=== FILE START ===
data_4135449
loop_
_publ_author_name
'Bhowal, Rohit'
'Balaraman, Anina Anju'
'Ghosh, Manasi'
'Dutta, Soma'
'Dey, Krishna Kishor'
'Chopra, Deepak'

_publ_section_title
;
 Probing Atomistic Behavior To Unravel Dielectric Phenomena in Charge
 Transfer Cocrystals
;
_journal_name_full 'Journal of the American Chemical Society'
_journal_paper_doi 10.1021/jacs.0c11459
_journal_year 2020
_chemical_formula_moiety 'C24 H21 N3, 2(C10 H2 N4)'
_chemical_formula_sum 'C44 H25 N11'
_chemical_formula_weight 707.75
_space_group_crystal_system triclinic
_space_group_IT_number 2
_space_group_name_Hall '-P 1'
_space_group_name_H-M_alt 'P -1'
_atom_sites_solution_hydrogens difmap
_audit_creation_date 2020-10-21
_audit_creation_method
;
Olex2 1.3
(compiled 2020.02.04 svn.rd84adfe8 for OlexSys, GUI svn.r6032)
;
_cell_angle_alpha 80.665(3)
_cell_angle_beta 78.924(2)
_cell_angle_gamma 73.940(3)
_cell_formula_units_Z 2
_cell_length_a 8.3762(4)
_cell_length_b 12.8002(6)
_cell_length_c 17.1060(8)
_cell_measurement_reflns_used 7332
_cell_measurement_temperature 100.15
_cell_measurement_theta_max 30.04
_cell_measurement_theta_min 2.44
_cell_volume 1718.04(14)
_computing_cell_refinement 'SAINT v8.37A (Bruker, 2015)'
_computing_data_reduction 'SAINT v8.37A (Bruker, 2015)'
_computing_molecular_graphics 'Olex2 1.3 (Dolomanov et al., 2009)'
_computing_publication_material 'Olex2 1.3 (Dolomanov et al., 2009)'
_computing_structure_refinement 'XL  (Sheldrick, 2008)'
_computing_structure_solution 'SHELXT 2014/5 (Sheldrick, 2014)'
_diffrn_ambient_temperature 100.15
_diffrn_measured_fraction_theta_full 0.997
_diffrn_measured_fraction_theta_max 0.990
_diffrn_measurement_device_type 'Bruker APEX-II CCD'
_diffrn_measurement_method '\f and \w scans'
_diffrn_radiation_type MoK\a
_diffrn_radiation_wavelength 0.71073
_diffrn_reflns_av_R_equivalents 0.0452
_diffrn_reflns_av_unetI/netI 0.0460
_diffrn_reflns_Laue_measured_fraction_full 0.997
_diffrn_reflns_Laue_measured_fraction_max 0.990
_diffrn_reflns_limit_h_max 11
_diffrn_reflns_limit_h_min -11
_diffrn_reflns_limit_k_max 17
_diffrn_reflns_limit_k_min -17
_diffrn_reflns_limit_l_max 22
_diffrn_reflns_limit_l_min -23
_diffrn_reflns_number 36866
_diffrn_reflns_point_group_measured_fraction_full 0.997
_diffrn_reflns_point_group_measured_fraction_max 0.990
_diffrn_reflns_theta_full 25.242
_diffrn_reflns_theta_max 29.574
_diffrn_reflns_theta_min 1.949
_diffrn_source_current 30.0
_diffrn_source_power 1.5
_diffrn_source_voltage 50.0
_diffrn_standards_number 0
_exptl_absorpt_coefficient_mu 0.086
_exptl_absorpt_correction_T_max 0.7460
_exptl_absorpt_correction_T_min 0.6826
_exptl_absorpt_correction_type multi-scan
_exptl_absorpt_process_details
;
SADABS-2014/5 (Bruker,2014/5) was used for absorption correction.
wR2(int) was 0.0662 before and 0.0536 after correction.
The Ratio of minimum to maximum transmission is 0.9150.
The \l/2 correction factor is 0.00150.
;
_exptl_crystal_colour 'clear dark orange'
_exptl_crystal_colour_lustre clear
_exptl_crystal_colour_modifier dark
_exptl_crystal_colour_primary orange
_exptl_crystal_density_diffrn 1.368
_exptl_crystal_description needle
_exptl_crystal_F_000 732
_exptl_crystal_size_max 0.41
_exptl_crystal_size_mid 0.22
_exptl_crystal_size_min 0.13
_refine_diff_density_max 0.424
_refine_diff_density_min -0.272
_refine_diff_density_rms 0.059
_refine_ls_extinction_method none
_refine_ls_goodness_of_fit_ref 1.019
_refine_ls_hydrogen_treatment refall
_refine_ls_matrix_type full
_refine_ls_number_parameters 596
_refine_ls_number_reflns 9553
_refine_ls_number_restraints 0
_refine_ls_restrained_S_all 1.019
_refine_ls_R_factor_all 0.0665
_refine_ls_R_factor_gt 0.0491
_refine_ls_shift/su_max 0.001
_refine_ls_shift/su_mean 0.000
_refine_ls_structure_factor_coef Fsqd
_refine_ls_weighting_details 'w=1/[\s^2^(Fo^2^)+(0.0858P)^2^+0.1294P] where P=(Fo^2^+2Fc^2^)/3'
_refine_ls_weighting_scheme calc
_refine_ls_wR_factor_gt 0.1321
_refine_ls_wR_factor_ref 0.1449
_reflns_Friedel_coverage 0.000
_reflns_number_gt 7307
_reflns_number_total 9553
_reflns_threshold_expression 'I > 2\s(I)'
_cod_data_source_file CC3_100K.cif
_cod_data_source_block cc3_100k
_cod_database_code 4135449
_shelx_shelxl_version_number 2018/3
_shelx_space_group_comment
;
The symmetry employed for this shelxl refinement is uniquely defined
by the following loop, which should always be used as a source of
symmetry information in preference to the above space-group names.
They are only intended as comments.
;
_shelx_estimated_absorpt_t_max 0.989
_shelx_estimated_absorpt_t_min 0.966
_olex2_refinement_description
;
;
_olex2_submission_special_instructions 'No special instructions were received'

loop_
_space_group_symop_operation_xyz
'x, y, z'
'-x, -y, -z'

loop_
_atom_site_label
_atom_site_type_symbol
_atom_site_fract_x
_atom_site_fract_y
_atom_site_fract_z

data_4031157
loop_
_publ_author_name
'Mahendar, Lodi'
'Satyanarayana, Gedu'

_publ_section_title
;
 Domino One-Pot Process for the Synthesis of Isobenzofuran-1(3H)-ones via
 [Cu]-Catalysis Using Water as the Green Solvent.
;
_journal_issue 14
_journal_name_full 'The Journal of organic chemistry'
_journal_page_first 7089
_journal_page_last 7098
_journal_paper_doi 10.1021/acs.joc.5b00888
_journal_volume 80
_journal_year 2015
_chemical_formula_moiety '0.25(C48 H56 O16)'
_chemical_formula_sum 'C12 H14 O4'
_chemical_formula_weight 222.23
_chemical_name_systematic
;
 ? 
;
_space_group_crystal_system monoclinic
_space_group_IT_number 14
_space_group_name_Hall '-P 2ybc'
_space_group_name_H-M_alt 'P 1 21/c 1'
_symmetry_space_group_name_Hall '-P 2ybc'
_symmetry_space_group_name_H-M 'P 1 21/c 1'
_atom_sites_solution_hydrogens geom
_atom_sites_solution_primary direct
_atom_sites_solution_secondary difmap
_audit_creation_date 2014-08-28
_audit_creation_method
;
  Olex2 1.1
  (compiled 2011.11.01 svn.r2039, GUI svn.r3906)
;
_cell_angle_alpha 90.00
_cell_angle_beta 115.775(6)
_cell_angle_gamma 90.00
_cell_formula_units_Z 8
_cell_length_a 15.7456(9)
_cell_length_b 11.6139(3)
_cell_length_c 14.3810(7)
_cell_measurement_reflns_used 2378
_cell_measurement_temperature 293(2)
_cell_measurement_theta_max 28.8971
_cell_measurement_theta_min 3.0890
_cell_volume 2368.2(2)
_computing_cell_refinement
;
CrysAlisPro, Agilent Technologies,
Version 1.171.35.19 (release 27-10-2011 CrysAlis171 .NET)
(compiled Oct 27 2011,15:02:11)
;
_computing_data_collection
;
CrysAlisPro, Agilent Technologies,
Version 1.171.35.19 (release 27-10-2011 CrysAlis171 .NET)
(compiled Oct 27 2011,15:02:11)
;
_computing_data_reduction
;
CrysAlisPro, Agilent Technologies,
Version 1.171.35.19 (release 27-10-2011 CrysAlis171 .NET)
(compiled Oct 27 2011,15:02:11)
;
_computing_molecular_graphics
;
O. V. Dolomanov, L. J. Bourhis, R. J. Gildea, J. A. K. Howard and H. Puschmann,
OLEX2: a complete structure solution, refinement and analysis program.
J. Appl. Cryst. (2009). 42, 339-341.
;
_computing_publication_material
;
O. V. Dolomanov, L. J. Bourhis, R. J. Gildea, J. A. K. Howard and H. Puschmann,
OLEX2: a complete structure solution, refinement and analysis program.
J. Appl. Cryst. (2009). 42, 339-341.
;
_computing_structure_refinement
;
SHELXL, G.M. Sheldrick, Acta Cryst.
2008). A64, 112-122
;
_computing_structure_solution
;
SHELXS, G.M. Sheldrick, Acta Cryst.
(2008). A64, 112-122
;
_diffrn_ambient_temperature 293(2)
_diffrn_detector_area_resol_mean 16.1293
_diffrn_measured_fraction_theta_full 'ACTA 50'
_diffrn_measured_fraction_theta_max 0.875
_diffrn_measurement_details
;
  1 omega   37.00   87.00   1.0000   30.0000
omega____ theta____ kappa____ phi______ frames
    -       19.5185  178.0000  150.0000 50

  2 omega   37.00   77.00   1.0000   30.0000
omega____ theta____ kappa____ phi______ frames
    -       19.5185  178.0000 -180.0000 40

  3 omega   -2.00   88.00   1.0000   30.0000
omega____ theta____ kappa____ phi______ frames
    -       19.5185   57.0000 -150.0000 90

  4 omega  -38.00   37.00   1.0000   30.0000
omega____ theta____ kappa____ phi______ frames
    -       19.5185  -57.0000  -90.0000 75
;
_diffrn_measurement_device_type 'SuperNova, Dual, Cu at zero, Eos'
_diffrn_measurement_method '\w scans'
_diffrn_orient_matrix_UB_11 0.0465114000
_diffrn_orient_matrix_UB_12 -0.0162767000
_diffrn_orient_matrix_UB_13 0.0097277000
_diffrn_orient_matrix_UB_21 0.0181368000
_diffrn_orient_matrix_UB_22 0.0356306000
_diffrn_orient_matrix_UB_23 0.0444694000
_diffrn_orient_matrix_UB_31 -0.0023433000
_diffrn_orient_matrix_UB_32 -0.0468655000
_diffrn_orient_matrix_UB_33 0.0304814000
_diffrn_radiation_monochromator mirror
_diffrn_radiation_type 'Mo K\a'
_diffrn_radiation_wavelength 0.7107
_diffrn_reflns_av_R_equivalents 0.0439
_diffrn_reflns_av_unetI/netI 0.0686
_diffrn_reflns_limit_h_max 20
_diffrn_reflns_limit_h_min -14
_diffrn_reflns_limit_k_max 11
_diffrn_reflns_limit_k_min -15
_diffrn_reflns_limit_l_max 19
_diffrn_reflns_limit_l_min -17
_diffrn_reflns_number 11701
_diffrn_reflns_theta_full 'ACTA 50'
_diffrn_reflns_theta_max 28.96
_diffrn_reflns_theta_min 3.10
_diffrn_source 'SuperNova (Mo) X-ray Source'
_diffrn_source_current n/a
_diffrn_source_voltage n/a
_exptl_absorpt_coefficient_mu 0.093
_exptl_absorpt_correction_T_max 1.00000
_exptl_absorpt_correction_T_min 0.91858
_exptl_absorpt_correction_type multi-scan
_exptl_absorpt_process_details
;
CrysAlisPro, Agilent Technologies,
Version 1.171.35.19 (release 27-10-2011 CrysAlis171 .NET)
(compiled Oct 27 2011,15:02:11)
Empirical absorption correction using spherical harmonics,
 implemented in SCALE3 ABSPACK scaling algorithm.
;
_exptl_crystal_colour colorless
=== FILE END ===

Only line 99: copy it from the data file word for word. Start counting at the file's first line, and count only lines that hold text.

_refine_diff_density_min -0.272